When the stakes are most elevated, businesses can come through the pandemic with stronger relationships with workers by demonstrating thoughtful ethical actions. 

The pandemic has spotlighted the inequalities already present in our society. The ethical challenges to businesses at this time may be familiar, but they take on new meaning and priority now. Trauma heightens people’s sensitivity to actions. What happens particularly between workers and management during this crisis will shape their relationship for decades to come. 

Businesses that consider these five ethical challenges can particularly shine now:

  1. Recognizing Individual Circumstances
  2. Reacting with Empathy When Feeling Out of Control
  3. Maintaining Transparency When Feeling Out of Control
  4. Not Taking Advantage of the Situation to Push Other Agendas
  5. Remembering the Power of Healthcare and Benefit Coverage While Not Abusing Them

But first, before delving into the details of these challenges, let’s take a brief look at how the working landscape has changed. This helps highlight some priorities.

Front-line “Essential” Workers in the Supply Chain and Service Industries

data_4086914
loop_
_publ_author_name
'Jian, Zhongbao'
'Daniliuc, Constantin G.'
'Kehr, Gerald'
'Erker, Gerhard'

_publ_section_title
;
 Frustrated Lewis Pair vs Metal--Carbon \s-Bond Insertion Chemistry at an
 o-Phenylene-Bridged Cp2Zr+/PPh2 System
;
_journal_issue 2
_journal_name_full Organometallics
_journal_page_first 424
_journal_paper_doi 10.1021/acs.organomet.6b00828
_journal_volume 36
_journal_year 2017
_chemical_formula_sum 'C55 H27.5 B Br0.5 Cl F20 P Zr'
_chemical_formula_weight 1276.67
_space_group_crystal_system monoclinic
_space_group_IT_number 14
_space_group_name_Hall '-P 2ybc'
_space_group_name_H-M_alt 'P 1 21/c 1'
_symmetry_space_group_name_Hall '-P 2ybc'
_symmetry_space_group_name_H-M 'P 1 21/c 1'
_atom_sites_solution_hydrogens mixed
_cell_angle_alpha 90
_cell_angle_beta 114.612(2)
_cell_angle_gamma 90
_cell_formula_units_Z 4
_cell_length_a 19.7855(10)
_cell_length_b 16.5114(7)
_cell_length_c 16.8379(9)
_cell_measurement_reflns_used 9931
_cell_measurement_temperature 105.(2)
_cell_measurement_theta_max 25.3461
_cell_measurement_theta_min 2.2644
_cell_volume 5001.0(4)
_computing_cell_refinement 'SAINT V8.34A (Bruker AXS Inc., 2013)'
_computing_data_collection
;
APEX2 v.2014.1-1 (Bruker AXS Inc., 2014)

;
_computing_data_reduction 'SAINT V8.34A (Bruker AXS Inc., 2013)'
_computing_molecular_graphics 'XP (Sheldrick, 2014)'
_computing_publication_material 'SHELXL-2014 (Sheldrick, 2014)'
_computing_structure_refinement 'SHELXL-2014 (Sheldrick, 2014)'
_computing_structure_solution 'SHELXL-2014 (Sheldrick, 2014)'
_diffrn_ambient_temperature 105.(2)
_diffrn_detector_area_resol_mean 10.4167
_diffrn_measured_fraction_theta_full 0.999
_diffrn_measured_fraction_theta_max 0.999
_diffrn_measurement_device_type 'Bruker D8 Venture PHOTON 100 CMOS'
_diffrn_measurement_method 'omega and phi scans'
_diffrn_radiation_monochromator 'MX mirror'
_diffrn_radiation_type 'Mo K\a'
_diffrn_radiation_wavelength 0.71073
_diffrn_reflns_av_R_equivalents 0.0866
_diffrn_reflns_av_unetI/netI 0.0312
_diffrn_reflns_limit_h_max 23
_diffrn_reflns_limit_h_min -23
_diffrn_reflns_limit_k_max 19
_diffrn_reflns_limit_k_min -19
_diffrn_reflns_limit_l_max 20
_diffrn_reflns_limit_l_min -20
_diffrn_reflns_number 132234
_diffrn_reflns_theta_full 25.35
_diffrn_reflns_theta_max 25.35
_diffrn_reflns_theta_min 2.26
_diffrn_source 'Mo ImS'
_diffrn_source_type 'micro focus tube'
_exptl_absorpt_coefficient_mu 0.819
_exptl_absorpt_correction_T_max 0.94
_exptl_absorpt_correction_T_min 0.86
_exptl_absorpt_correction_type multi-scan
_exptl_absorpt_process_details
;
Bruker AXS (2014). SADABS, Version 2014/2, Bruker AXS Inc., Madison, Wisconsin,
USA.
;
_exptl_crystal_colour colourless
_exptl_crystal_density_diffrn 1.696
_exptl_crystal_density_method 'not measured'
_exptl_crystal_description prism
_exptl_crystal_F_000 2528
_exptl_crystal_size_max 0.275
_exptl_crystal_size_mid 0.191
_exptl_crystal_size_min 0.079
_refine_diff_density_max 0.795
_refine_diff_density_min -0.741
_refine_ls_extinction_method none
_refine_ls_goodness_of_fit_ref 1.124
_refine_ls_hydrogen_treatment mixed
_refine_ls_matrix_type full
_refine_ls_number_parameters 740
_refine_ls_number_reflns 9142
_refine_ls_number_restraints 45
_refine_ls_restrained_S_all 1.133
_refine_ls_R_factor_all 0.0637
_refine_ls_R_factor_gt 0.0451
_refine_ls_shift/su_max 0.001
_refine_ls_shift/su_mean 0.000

Employees who have become the new essential workers keeping supply chains and services open during the pandemic have had their jobs and the expectations from those jobs change suddenly. They may have often felt under-appreciated by their employers, and now they may at times feel that their employers are not providing enough personal protective equipment, social distancing, and other measures to protect workers’ health. Many of these workers also never signed up to work jobs that might involve putting their own lives, and the lives of their loved ones, at serious risk. If a person thought that she was putting herself through school, for example, by ringing people up at a cash register, it may no longer be worth it, in her view, to come to work if she risks infecting the grandmother with whom she lives.

Resentment toward these jobs may also underlie many of these concerns as they are, even in good economic times, under-paid, insecure, overly subject to employers’ changing demands, and under-appreciated. This population is, to a great extent, economically vulnerable, as supply-chain and service-industry pay has not risen with the economy in real terms for decades. Moreover, much of this population is working harder than ever now for take-home pay that may not be as much as what unemployment offers.